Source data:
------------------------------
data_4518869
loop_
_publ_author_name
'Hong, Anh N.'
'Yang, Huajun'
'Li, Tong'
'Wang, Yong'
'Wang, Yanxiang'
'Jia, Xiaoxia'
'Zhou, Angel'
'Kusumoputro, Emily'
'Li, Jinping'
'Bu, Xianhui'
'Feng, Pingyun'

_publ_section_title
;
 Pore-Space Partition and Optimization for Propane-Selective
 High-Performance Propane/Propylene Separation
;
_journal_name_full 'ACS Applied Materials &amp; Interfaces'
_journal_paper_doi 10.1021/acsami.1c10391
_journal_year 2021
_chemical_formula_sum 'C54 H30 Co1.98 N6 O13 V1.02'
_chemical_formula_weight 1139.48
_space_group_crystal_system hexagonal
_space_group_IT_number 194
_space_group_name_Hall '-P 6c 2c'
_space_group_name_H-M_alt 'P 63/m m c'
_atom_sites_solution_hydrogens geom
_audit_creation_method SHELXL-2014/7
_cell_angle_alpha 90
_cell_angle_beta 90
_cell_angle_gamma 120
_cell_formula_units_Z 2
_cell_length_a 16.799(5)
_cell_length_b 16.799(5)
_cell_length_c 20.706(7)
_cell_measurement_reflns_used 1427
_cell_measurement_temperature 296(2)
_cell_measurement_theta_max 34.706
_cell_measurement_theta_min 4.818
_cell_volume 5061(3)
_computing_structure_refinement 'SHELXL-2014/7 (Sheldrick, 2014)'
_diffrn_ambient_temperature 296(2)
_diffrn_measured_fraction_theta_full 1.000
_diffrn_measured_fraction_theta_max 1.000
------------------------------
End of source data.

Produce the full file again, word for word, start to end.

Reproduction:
data_4518869
loop_
_publ_author_name
'Hong, Anh N.'
'Yang, Huajun'
'Li, Tong'
'Wang, Yong'
'Wang, Yanxiang'
'Jia, Xiaoxia'
'Zhou, Angel'
'Kusumoputro, Emily'
'Li, Jinping'
'Bu, Xianhui'
'Feng, Pingyun'

_publ_section_title
;
 Pore-Space Partition and Optimization for Propane-Selective
 High-Performance Propane/Propylene Separation
;
_journal_name_full 'ACS Applied Materials &amp; Interfaces'
_journal_paper_doi 10.1021/acsami.1c10391
_journal_year 2021
_chemical_formula_sum 'C54 H30 Co1.98 N6 O13 V1.02'
_chemical_formula_weight 1139.48
_space_group_crystal_system hexagonal
_space_group_IT_number 194
_space_group_name_Hall '-P 6c 2c'
_space_group_name_H-M_alt 'P 63/m m c'
_atom_sites_solution_hydrogens geom
_audit_creation_method SHELXL-2014/7
_cell_angle_alpha 90
_cell_angle_beta 90
_cell_angle_gamma 120
_cell_formula_units_Z 2
_cell_length_a 16.799(5)
_cell_length_b 16.799(5)
_cell_length_c 20.706(7)
_cell_measurement_reflns_used 1427
_cell_measurement_temperature 296(2)
_cell_measurement_theta_max 34.706
_cell_measurement_theta_min 4.818
_cell_volume 5061(3)
_computing_structure_refinement 'SHELXL-2014/7 (Sheldrick, 2014)'
_diffrn_ambient_temperature 296(2)
_diffrn_measured_fraction_theta_full 1.000
_diffrn_measured_fraction_theta_max 1.000